Essential Sacred Writings from around the World: A Thematic SourceBook on the History of Religionsby Mircea Eliade
Originally published as From Primitives to Zen, this comprehensive anthology contains writings vital to all the major non-Western religious traditions, arranged thematically. Here are colorful descriptions of deities, creation myths, depictions of death and the afterlife, teachings on the relationship between humanity and the sacred, religious rituals/em>
Originally published as From Primitives to Zen, this comprehensive anthology contains writings vital to all the major non-Western religious traditions, arranged thematically. Here are colorful descriptions of deities, creation myths, depictions of death and the afterlife, teachings on the relationship between humanity and the sacred, religious rituals and practices, and prayers and hymns.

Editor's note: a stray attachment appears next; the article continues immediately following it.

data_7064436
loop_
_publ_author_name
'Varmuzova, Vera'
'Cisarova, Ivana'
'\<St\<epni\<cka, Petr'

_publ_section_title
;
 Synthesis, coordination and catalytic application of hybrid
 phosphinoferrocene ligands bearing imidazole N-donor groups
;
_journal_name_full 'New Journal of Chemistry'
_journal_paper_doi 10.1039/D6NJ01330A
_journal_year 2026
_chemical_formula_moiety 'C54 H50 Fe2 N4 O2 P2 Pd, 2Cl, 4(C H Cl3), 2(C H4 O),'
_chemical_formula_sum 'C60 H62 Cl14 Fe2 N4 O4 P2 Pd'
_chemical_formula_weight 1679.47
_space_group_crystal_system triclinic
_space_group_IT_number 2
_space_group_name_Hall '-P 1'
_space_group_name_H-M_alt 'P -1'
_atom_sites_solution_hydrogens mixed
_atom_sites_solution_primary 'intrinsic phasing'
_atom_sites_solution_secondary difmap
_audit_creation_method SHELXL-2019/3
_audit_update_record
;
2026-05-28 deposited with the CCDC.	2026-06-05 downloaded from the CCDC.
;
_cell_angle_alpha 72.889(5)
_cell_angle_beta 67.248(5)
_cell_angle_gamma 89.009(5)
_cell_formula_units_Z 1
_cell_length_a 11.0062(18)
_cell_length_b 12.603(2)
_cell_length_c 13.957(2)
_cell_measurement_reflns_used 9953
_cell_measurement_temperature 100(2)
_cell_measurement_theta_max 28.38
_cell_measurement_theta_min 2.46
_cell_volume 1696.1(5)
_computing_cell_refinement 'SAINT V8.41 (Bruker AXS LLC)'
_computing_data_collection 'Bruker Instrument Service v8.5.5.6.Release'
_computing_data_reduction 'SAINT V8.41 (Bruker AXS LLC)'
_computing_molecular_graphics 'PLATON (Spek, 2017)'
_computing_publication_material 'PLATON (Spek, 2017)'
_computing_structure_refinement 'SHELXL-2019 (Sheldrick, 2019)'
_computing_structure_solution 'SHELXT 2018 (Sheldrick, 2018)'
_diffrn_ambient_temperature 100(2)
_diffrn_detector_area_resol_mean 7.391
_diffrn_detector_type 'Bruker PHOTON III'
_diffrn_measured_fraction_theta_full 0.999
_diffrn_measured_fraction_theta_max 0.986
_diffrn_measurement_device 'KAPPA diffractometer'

Mircea Eliade, a recognized pioneer in the systematic study of the history of the world's religions, includes excerpts from the Quran, the Book of the Dead, the Rig Veda, the Bhagavad Gita, the Homeric Hymns, and the Popol Vuh, to name just a few. Oral accounts from Native American, African, Maori, Australian, Aborigine, and other peoples are also included.
Here is fascinating reading for anyone interested in the world's religions and myths. In an outstanding collection, Eliade demonstrates humanity's diversity as well as the universal threads that unite us all.
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Chapter One A. Divinities Of Primitives(Pre-Literate Societies)I. Australian Supernatural Beings
Beliefs of tribes of Southeast Australia.